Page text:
Washington Post Ignores Other Causes of Higher Education Tuition Bubble
Covering Vice President Biden’s “Middle Class Task Force” meeting in the Washington Post, reporter Michael Fletcher rightly points out the problem that ever-rising college costs are creating for middle class families:
Pointing out that the cost of a four-year college education has more than doubled in the same time that middle class incomes have crept up by just 10 percent, Biden said that an unprecedented effort is being mounted to address the growing gap…”This is something we are genuinely, genuinely committed to changing.”
The Post story then reviews the Obama administration’s plans to expand and reform federal subsidy programs for college students, which Vice President Biden called: “This is the largest investment in education since the G.I. Bill.”
Unfortunately, Mr. Fletcher fails to offer any context or even consider whether the administration’s plans for an unprecedented “investment” are likely to solve the problem of college affordability.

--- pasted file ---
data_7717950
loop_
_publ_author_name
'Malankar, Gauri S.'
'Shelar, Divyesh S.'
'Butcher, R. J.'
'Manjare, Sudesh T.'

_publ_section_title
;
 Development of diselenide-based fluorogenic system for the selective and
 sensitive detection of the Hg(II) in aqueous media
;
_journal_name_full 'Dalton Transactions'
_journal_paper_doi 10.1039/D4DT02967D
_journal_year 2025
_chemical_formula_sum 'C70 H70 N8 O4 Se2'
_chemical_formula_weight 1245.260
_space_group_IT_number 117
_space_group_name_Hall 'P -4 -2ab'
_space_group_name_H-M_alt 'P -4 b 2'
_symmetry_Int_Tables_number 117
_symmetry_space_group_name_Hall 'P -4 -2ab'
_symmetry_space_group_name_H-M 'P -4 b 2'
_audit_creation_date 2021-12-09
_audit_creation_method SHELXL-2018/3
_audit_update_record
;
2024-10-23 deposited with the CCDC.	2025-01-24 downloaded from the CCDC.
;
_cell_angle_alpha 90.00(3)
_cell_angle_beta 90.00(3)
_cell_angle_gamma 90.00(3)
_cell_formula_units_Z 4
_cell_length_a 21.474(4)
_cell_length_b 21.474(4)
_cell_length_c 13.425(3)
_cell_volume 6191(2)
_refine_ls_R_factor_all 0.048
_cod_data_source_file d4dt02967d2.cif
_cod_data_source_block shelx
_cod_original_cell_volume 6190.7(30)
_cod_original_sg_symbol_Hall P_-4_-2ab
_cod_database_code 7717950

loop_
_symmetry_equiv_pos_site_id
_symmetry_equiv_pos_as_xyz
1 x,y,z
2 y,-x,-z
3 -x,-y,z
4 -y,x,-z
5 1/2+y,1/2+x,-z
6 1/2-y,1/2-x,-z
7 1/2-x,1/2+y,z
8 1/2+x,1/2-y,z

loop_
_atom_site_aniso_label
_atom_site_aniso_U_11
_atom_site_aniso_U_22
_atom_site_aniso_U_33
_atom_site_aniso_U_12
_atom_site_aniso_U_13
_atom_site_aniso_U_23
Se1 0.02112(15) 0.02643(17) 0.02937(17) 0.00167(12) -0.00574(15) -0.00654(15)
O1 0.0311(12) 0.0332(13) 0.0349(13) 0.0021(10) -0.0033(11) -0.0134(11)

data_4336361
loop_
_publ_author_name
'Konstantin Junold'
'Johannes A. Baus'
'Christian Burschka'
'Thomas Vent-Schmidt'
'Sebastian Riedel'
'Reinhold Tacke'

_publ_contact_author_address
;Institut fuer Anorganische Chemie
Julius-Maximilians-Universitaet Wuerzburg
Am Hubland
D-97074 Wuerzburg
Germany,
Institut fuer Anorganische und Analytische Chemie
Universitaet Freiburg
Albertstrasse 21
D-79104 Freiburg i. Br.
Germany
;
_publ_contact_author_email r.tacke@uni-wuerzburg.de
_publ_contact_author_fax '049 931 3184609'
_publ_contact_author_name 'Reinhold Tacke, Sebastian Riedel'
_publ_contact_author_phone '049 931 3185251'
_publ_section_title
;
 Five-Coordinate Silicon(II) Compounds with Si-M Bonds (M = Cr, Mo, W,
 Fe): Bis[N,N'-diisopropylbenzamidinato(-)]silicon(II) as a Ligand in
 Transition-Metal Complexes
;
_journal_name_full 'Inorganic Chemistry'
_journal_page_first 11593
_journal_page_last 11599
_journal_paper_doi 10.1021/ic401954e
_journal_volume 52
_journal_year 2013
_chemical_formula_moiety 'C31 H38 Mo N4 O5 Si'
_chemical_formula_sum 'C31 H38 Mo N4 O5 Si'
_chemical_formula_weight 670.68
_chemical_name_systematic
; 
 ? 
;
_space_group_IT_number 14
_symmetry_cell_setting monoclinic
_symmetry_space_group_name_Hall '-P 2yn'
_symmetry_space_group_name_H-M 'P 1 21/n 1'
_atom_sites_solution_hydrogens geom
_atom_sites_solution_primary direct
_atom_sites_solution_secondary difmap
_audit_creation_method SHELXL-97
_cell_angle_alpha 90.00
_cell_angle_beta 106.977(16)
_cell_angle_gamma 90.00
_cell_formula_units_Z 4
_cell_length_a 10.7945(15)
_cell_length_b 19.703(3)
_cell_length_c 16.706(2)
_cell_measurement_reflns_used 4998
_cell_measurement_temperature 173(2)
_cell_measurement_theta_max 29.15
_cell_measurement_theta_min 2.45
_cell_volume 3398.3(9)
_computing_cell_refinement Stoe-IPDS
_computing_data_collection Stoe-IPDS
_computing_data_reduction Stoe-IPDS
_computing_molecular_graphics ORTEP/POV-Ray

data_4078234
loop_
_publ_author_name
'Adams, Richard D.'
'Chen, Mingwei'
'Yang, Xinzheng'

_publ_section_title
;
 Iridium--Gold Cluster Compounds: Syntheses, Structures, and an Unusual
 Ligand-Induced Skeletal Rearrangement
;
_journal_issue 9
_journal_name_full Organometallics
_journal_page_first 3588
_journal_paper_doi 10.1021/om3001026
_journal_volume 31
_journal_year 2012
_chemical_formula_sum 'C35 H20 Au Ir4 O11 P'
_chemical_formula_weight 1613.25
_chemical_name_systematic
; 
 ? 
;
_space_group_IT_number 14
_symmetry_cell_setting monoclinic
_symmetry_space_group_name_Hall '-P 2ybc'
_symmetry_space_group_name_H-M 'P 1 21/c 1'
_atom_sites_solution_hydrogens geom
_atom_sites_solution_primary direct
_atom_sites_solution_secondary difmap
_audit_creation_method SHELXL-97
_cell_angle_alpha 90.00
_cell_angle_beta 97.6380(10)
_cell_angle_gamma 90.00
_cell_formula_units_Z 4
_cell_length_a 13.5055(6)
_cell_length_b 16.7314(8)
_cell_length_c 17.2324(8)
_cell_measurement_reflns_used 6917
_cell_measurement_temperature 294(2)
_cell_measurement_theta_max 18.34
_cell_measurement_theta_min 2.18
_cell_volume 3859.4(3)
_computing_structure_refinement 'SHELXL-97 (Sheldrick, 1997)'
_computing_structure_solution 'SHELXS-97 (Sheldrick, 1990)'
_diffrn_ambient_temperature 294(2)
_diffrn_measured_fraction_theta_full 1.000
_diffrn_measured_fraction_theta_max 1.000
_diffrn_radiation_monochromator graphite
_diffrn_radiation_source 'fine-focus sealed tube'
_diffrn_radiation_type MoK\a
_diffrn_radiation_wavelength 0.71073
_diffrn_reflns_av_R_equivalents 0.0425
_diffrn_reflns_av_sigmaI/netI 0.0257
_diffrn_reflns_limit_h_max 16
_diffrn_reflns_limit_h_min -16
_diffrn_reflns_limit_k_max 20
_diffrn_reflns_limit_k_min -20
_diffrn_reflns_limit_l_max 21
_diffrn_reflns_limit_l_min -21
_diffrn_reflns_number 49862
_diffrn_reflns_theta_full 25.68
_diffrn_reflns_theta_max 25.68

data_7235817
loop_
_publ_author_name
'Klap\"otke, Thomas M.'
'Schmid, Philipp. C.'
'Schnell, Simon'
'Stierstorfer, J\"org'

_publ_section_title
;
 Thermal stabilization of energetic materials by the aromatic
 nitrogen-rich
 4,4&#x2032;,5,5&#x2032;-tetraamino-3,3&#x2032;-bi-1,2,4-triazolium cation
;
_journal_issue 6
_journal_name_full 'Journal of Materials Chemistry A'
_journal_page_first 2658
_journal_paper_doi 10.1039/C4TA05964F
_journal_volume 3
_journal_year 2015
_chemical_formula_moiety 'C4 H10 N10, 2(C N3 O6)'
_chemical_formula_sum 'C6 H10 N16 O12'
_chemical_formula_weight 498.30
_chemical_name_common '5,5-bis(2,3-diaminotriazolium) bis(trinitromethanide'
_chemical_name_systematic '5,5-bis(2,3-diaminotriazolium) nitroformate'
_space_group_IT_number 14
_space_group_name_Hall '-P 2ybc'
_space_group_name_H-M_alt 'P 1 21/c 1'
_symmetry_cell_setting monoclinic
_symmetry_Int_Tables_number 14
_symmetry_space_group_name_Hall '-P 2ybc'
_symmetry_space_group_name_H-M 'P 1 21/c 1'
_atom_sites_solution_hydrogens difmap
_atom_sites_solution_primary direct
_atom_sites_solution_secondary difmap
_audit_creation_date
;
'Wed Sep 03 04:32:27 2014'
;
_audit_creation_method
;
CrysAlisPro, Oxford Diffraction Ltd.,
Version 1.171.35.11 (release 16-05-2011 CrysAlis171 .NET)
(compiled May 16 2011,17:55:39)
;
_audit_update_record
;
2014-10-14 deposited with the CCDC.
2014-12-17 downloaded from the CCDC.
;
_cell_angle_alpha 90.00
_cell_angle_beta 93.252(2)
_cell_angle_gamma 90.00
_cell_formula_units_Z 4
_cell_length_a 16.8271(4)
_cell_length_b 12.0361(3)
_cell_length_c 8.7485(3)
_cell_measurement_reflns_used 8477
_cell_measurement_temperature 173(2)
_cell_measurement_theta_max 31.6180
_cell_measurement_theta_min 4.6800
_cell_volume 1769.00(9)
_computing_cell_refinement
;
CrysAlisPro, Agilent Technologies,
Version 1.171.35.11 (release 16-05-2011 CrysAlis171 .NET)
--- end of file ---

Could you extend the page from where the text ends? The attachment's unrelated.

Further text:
Experience has shown that years of federal spending increases on higher education haven’t solved the problem of college affordability. For example, in 2007, the federal government spent more than $86 billion on student aid for postsecondary education—a real increase of more than 70 percent over what was spent ten years earlier. Yet college costs have rising almost as quickly over the past decade—with the annual cost at 4-year private and public colleges have risen by 29 percent and 41 percent respectively. Experts like Dr. Richard Vedder have argued that increasing federal subsidies, or increasing third-party payments, are actually cause of the growth in higher education costs.
Readers would be better informed about the true nature of this problem if the Post’s news story at least considered other perspectives, instead of simply repeating the White House’s narrative.